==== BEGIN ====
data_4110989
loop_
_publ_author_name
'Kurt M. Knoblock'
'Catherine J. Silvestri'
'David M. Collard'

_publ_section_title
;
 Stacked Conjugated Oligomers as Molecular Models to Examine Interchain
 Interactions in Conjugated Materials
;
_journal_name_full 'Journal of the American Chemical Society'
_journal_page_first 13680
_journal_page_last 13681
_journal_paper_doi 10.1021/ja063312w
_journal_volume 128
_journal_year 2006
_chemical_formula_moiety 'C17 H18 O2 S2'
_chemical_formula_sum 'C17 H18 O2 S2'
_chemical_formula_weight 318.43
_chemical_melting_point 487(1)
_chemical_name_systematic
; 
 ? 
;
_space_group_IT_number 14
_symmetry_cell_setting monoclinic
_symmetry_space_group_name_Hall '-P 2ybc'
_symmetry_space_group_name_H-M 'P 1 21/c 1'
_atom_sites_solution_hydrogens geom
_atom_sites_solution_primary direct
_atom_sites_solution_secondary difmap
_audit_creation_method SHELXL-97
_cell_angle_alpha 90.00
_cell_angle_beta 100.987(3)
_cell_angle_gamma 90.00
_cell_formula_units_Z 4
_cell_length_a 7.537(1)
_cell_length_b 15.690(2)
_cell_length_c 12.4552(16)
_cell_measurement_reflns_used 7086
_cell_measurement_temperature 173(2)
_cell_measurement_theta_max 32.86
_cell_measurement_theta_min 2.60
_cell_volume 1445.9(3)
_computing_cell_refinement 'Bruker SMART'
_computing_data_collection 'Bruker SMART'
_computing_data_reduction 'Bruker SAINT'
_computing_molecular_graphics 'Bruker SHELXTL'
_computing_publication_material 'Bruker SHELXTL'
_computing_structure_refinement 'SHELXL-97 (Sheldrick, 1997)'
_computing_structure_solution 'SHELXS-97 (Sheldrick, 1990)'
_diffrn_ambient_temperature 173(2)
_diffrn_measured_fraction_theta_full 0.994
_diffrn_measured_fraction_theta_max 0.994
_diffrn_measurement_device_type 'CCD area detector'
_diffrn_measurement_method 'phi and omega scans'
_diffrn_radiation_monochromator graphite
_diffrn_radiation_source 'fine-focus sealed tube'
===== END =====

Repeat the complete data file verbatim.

data_4110989
loop_
_publ_author_name
'Kurt M. Knoblock'
'Catherine J. Silvestri'
'David M. Collard'

_publ_section_title
;
 Stacked Conjugated Oligomers as Molecular Models to Examine Interchain
 Interactions in Conjugated Materials
;
_journal_name_full 'Journal of the American Chemical Society'
_journal_page_first 13680
_journal_page_last 13681
_journal_paper_doi 10.1021/ja063312w
_journal_volume 128
_journal_year 2006
_chemical_formula_moiety 'C17 H18 O2 S2'
_chemical_formula_sum 'C17 H18 O2 S2'
_chemical_formula_weight 318.43
_chemical_melting_point 487(1)
_chemical_name_systematic
; 
 ? 
;
_space_group_IT_number 14
_symmetry_cell_setting monoclinic
_symmetry_space_group_name_Hall '-P 2ybc'
_symmetry_space_group_name_H-M 'P 1 21/c 1'
_atom_sites_solution_hydrogens geom
_atom_sites_solution_primary direct
_atom_sites_solution_secondary difmap
_audit_creation_method SHELXL-97
_cell_angle_alpha 90.00
_cell_angle_beta 100.987(3)
_cell_angle_gamma 90.00
_cell_formula_units_Z 4
_cell_length_a 7.537(1)
_cell_length_b 15.690(2)
_cell_length_c 12.4552(16)
_cell_measurement_reflns_used 7086
_cell_measurement_temperature 173(2)
_cell_measurement_theta_max 32.86
_cell_measurement_theta_min 2.60
_cell_volume 1445.9(3)
_computing_cell_refinement 'Bruker SMART'
_computing_data_collection 'Bruker SMART'
_computing_data_reduction 'Bruker SAINT'
_computing_molecular_graphics 'Bruker SHELXTL'
_computing_publication_material 'Bruker SHELXTL'
_computing_structure_refinement 'SHELXL-97 (Sheldrick, 1997)'
_computing_structure_solution 'SHELXS-97 (Sheldrick, 1990)'
_diffrn_ambient_temperature 173(2)
_diffrn_measured_fraction_theta_full 0.994
_diffrn_measured_fraction_theta_max 0.994
_diffrn_measurement_device_type 'CCD area detector'
_diffrn_measurement_method 'phi and omega scans'
_diffrn_radiation_monochromator graphite
_diffrn_radiation_source 'fine-focus sealed tube'